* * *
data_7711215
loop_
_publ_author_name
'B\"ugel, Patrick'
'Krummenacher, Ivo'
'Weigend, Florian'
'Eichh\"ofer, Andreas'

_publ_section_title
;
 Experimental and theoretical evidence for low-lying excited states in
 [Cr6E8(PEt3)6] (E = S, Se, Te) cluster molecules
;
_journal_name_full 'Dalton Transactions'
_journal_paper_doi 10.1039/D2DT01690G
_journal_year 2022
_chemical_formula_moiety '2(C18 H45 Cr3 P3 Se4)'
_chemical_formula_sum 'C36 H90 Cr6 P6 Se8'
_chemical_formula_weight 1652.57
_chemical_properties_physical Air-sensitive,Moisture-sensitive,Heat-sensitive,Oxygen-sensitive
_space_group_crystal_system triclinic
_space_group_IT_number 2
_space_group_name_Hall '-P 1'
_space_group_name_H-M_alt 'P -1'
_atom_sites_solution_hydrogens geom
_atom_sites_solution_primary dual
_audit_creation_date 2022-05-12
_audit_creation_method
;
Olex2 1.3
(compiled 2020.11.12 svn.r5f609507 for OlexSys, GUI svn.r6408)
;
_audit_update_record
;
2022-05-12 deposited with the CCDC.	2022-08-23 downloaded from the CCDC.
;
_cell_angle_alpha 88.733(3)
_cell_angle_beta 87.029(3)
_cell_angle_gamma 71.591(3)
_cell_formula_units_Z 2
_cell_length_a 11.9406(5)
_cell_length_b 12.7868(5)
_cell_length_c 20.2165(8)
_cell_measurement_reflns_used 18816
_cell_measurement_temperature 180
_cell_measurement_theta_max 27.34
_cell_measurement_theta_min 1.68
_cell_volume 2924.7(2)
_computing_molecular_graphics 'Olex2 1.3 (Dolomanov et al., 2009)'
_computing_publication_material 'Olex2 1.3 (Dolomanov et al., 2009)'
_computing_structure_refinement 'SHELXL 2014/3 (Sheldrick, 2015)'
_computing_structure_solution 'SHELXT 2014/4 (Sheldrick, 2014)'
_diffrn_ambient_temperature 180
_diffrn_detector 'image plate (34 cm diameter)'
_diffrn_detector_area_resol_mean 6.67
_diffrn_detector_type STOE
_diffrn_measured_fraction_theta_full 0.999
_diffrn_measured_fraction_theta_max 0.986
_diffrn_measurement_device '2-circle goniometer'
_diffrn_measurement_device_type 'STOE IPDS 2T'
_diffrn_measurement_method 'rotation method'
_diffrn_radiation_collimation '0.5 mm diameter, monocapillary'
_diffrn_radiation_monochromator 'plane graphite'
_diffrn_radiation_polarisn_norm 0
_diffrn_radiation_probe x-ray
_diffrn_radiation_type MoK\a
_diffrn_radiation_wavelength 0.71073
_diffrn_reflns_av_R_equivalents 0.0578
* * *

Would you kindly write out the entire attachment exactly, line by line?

data_7711215
loop_
_publ_author_name
'B\"ugel, Patrick'
'Krummenacher, Ivo'
'Weigend, Florian'
'Eichh\"ofer, Andreas'

_publ_section_title
;
 Experimental and theoretical evidence for low-lying excited states in
 [Cr6E8(PEt3)6] (E = S, Se, Te) cluster molecules
;
_journal_name_full 'Dalton Transactions'
_journal_paper_doi 10.1039/D2DT01690G
_journal_year 2022
_chemical_formula_moiety '2(C18 H45 Cr3 P3 Se4)'
_chemical_formula_sum 'C36 H90 Cr6 P6 Se8'
_chemical_formula_weight 1652.57
_chemical_properties_physical Air-sensitive,Moisture-sensitive,Heat-sensitive,Oxygen-sensitive
_space_group_crystal_system triclinic
_space_group_IT_number 2
_space_group_name_Hall '-P 1'
_space_group_name_H-M_alt 'P -1'
_atom_sites_solution_hydrogens geom
_atom_sites_solution_primary dual
_audit_creation_date 2022-05-12
_audit_creation_method
;
Olex2 1.3
(compiled 2020.11.12 svn.r5f609507 for OlexSys, GUI svn.r6408)
;
_audit_update_record
;
2022-05-12 deposited with the CCDC.	2022-08-23 downloaded from the CCDC.
;
_cell_angle_alpha 88.733(3)
_cell_angle_beta 87.029(3)
_cell_angle_gamma 71.591(3)
_cell_formula_units_Z 2
_cell_length_a 11.9406(5)
_cell_length_b 12.7868(5)
_cell_length_c 20.2165(8)
_cell_measurement_reflns_used 18816
_cell_measurement_temperature 180
_cell_measurement_theta_max 27.34
_cell_measurement_theta_min 1.68
_cell_volume 2924.7(2)
_computing_molecular_graphics 'Olex2 1.3 (Dolomanov et al., 2009)'
_computing_publication_material 'Olex2 1.3 (Dolomanov et al., 2009)'
_computing_structure_refinement 'SHELXL 2014/3 (Sheldrick, 2015)'
_computing_structure_solution 'SHELXT 2014/4 (Sheldrick, 2014)'
_diffrn_ambient_temperature 180
_diffrn_detector 'image plate (34 cm diameter)'
_diffrn_detector_area_resol_mean 6.67
_diffrn_detector_type STOE
_diffrn_measured_fraction_theta_full 0.999
_diffrn_measured_fraction_theta_max 0.986
_diffrn_measurement_device '2-circle goniometer'
_diffrn_measurement_device_type 'STOE IPDS 2T'
_diffrn_measurement_method 'rotation method'
_diffrn_radiation_collimation '0.5 mm diameter, monocapillary'
_diffrn_radiation_monochromator 'plane graphite'
_diffrn_radiation_polarisn_norm 0
_diffrn_radiation_probe x-ray
_diffrn_radiation_type MoK\a
_diffrn_radiation_wavelength 0.71073
_diffrn_reflns_av_R_equivalents 0.0578